The Panama Papers, the biggest data leak in history, revealed some 11.5 million documents from the Panamanian law firm Mossack Fonseca. The person behind the leak has not been identified, but has now spoken out.
“For the record, I do not work for any government or intelligence agency, directly or as a contractor, and I never have. My viewpoint is entirely my own,” the whistleblower said in an 1800-word manifesto published in the German newspaper Süddeutsche Zeitung.
The whistleblower claimed that they hoped to start a global debate about income inequality.
“Shell companies are often associated with the crime of tax evasion. But the Panama Papers show beyond a shadow of a doubt that although shell companies are not illegal, by definition they are used to carry out a wide array of serious crimes,” the statement reads. “Income inequality is one of the defining issues of our time.”
“The prevailing media narrative thus far has focused on the scandal of what is allowed and legal in this system. What is allowed is indeed scandalous and must be changed.”
The amount of information leaked is so large that the International Consortium of Investigative Journalists enlisted 100 media organizations, in 83 countries, to spend a year investigating the data.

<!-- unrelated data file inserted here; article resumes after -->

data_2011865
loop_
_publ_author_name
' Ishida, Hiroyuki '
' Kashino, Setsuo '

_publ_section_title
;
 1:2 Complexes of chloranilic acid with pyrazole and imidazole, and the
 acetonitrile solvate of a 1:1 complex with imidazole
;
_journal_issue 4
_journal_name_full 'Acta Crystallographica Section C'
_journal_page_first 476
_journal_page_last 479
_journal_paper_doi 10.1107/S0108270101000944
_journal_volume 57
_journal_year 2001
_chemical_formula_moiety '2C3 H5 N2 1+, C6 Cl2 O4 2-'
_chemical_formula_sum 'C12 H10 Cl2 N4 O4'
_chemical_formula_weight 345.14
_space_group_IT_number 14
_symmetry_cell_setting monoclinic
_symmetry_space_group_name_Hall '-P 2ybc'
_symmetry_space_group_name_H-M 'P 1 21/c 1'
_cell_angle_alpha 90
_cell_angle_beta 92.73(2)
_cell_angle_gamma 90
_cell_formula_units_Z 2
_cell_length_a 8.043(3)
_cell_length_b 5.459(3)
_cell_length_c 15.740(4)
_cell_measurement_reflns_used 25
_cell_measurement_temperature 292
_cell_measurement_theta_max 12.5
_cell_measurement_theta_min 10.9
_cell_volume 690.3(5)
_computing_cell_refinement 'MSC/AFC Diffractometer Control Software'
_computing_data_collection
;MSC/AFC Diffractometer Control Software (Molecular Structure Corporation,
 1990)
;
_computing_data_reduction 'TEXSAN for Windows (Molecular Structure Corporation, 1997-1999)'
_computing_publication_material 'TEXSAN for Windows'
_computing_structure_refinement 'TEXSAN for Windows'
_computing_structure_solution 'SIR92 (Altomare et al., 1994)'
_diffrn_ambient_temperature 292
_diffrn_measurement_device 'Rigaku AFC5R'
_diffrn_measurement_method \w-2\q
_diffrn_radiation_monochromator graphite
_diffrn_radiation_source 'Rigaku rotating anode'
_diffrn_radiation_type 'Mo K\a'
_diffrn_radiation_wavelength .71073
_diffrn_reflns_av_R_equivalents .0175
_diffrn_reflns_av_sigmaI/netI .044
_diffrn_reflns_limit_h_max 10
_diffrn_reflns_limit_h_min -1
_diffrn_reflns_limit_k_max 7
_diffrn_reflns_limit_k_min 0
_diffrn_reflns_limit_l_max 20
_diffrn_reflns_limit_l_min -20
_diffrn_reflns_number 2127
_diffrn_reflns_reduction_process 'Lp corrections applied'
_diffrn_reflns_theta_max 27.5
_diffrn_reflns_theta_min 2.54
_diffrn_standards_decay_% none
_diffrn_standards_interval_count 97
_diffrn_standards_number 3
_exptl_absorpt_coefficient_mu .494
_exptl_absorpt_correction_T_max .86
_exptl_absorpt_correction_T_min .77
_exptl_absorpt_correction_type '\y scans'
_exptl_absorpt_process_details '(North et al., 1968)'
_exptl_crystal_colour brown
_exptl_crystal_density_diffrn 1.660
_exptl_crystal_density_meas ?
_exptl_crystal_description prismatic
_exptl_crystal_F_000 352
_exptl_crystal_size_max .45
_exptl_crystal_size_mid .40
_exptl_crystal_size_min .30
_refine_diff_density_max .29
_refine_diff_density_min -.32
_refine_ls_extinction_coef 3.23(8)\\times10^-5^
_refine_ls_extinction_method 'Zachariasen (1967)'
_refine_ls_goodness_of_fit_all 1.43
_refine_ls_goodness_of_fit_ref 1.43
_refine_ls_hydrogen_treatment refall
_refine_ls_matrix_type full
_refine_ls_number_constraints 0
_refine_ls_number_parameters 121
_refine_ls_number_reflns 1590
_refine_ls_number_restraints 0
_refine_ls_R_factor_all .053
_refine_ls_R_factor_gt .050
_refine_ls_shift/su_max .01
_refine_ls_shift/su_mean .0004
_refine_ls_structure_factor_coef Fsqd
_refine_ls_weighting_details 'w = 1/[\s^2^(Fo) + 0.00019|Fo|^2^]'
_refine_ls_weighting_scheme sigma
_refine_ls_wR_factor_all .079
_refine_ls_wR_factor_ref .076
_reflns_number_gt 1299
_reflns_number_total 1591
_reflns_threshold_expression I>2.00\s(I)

The whistleblower revealed that they had approached several media outlets who declined to accept the material, also reaching out to Wikileaks, but were unable to get a reply.
“Even WikiLeaks didn’t answer its tip line repeatedly,” the whistleblower explained. “The media has failed.”
Mossack Fonseca has denied any wrongdoing and insists that they work within existing international legal structures.
Repercussions of the leak have included the resignation of Iceland’s prime minister and blowback on leaders in Russia, China, and Argentina.
On Thursday, President Barack Obama proposed new laws to regulate the use of offshore tax havens.